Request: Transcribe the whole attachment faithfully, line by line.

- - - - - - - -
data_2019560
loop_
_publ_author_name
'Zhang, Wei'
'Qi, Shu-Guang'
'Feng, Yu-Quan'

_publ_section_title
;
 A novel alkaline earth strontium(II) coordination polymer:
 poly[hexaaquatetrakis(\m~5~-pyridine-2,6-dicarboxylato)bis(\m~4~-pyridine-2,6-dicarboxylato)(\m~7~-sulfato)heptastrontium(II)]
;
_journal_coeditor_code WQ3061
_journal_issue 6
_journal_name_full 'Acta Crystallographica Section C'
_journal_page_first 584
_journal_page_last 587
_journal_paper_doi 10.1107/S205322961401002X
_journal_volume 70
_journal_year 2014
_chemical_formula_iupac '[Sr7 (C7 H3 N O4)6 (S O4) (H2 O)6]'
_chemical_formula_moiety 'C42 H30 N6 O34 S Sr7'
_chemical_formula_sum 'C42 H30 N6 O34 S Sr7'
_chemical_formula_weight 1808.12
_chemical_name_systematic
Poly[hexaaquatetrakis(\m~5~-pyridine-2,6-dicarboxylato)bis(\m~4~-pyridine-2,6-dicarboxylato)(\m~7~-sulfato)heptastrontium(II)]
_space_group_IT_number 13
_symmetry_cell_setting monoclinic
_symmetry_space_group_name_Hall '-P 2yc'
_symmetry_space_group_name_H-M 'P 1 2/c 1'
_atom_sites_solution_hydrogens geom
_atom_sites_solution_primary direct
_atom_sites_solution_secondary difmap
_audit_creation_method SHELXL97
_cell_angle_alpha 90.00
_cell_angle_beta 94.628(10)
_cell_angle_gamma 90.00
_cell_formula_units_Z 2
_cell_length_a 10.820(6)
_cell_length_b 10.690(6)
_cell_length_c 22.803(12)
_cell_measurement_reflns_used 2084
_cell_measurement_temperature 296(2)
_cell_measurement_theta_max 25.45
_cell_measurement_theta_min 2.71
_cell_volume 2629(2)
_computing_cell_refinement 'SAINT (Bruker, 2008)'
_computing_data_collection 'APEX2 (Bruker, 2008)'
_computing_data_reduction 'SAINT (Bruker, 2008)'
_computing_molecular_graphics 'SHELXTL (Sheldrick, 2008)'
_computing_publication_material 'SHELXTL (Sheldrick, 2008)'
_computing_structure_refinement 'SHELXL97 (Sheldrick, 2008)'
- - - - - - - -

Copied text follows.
data_2019560
loop_
_publ_author_name
'Zhang, Wei'
'Qi, Shu-Guang'
'Feng, Yu-Quan'

_publ_section_title
;
 A novel alkaline earth strontium(II) coordination polymer:
 poly[hexaaquatetrakis(\m~5~-pyridine-2,6-dicarboxylato)bis(\m~4~-pyridine-2,6-dicarboxylato)(\m~7~-sulfato)heptastrontium(II)]
;
_journal_coeditor_code WQ3061
_journal_issue 6
_journal_name_full 'Acta Crystallographica Section C'
_journal_page_first 584
_journal_page_last 587
_journal_paper_doi 10.1107/S205322961401002X
_journal_volume 70
_journal_year 2014
_chemical_formula_iupac '[Sr7 (C7 H3 N O4)6 (S O4) (H2 O)6]'
_chemical_formula_moiety 'C42 H30 N6 O34 S Sr7'
_chemical_formula_sum 'C42 H30 N6 O34 S Sr7'
_chemical_formula_weight 1808.12
_chemical_name_systematic
Poly[hexaaquatetrakis(\m~5~-pyridine-2,6-dicarboxylato)bis(\m~4~-pyridine-2,6-dicarboxylato)(\m~7~-sulfato)heptastrontium(II)]
_space_group_IT_number 13
_symmetry_cell_setting monoclinic
_symmetry_space_group_name_Hall '-P 2yc'
_symmetry_space_group_name_H-M 'P 1 2/c 1'
_atom_sites_solution_hydrogens geom
_atom_sites_solution_primary direct
_atom_sites_solution_secondary difmap
_audit_creation_method SHELXL97
_cell_angle_alpha 90.00
_cell_angle_beta 94.628(10)
_cell_angle_gamma 90.00
_cell_formula_units_Z 2
_cell_length_a 10.820(6)
_cell_length_b 10.690(6)
_cell_length_c 22.803(12)
_cell_measurement_reflns_used 2084
_cell_measurement_temperature 296(2)
_cell_measurement_theta_max 25.45
_cell_measurement_theta_min 2.71
_cell_volume 2629(2)
_computing_cell_refinement 'SAINT (Bruker, 2008)'
_computing_data_collection 'APEX2 (Bruker, 2008)'
_computing_data_reduction 'SAINT (Bruker, 2008)'
_computing_molecular_graphics 'SHELXTL (Sheldrick, 2008)'
_computing_publication_material 'SHELXTL (Sheldrick, 2008)'
_computing_structure_refinement 'SHELXL97 (Sheldrick, 2008)'